2005 Salt Lake City Annual Meeting (October 16–19, 2005)

Paper No. 7
Presentation Time: 9:30 AM


MORRISON, J.M.1, GOLDHABER, M.B.1, PLUMLEE, G.S.1, SMITH, D.B.2, HAGEMAN, P.L.1 and MORMAN, S.A.1, (1)U.S. Geological Survey, Denver Federal Center, MS 964, Denver, CO 80225, (2)U.S. Geological Survey, Denver Federal Center, MS 973, Denver, CO 80225, jmorrison@usgs.gov

A soil geochemical survey was conducted in northern California in a study area that includes portions of the Sierra Nevada Mountains, the Sacramento Valley, and the Coast Ranges. Approximately 1,300 samples of archived surficial soils were analyzed for Cr, Ni, and Pb by inductively coupled plasma-mass spectrometry (ICP-MS) following a four-acid digestion. In addition, a subset of 17 samples were extracted in a simulated human gastric fluid and analyzed by ICP-MS.

Ultramafic (UM) rocks contain elevated levels of potentially toxic elements Cr and Ni. Soils derived from these rocks are also enriched in these elements. The geometric mean for Cr and Ni in soils of the conterminous U.S. is 37 and 13 ppm, respectively. In contrast, surface soil samples from the foothills of the Sierra Nevada Mountains have elevated Cr (400-6000 ppm) and Ni (500-5000 ppm). These high concentrations are spatially correlated with mapped UM rocks. In addition, Cr (100-300 ppm) and Ni (100-500 ppm) concentrations are also high in the Sacramento Valley, west of the Sacramento River, suggesting the transport of these elements from their source to the west. Data from simulated gastric leaches suggest that Cr and Ni in weathered alluvium soils is nearly two times more leachable than in soils found near the UM belts. We hypothesize that Cr and Ni in soils immediately overlying UM rocks may be transformed to a more bioaccessible form as it is weathered and transported from the UM source rocks to the valley.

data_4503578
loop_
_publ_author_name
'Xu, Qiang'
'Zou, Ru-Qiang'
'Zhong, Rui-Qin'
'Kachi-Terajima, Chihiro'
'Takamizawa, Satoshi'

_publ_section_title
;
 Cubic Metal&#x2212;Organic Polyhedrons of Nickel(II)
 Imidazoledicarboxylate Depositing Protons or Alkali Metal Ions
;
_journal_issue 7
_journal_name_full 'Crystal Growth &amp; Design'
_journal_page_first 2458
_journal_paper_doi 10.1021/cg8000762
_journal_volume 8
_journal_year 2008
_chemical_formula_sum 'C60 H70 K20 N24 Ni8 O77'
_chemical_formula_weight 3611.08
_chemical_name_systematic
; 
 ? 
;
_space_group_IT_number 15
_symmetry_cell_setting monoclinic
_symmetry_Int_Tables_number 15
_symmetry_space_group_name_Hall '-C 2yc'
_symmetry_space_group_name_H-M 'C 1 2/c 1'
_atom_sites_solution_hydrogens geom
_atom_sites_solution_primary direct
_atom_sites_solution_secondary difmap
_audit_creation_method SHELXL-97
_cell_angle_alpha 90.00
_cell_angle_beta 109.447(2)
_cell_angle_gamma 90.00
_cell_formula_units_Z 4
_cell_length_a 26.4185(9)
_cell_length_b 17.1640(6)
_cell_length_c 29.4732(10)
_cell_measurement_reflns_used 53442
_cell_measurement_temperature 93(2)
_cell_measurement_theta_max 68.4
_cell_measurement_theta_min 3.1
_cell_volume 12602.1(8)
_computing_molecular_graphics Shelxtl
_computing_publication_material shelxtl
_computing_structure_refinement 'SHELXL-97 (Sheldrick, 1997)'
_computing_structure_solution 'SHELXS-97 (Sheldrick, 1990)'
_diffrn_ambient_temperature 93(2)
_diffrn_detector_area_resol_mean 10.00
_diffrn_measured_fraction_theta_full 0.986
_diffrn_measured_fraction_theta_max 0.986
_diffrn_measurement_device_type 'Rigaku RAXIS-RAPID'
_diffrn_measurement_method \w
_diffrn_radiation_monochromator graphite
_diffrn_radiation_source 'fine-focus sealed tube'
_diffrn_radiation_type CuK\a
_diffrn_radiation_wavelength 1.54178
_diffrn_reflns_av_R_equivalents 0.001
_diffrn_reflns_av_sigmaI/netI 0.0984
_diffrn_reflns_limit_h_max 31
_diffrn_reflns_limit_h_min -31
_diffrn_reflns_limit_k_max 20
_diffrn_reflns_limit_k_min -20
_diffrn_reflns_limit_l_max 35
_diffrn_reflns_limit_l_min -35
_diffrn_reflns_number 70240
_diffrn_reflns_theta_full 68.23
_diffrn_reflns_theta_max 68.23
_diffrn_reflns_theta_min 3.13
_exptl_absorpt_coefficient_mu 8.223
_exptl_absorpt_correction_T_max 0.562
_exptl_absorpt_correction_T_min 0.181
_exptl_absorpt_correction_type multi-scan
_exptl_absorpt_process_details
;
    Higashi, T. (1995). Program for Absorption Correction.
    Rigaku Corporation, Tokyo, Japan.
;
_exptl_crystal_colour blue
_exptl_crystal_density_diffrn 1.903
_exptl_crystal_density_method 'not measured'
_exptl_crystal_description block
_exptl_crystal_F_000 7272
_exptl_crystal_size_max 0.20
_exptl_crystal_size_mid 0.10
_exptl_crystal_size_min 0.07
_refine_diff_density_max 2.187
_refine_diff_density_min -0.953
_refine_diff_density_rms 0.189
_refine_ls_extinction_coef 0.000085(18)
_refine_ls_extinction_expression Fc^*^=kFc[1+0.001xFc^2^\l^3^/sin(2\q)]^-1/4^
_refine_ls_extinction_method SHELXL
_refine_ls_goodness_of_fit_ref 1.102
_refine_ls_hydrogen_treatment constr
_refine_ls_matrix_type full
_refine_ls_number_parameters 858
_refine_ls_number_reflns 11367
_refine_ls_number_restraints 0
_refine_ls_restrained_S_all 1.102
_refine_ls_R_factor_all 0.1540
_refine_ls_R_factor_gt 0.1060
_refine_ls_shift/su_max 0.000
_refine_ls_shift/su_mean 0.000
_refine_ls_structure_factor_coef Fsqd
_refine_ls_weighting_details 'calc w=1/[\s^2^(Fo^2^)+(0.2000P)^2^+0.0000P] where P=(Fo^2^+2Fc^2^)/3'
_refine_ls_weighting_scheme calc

In contrast to naturally occurring Cr and Ni, data suggest that Pb is anthropogenic with the largest contribution related to urban areas and along roadways. Data show elevated Pb concentrations, greater than 280 ppm and as high as 2300 ppm, in the soils surrounding urban areas, while non-urban areas are more similar to the U.S. geometric mean (16 ppm). Gastric leach data show that Pb in urban areas is 80% leachable, relative to 40% in the valley and mountainous regions, suggesting that elevated Pb is highly bioavailable. Results of this study show that the processes involved in soil formation and weathering are important in determining the sources, bioaccessibility, and potential toxicity of trace elements in the environment.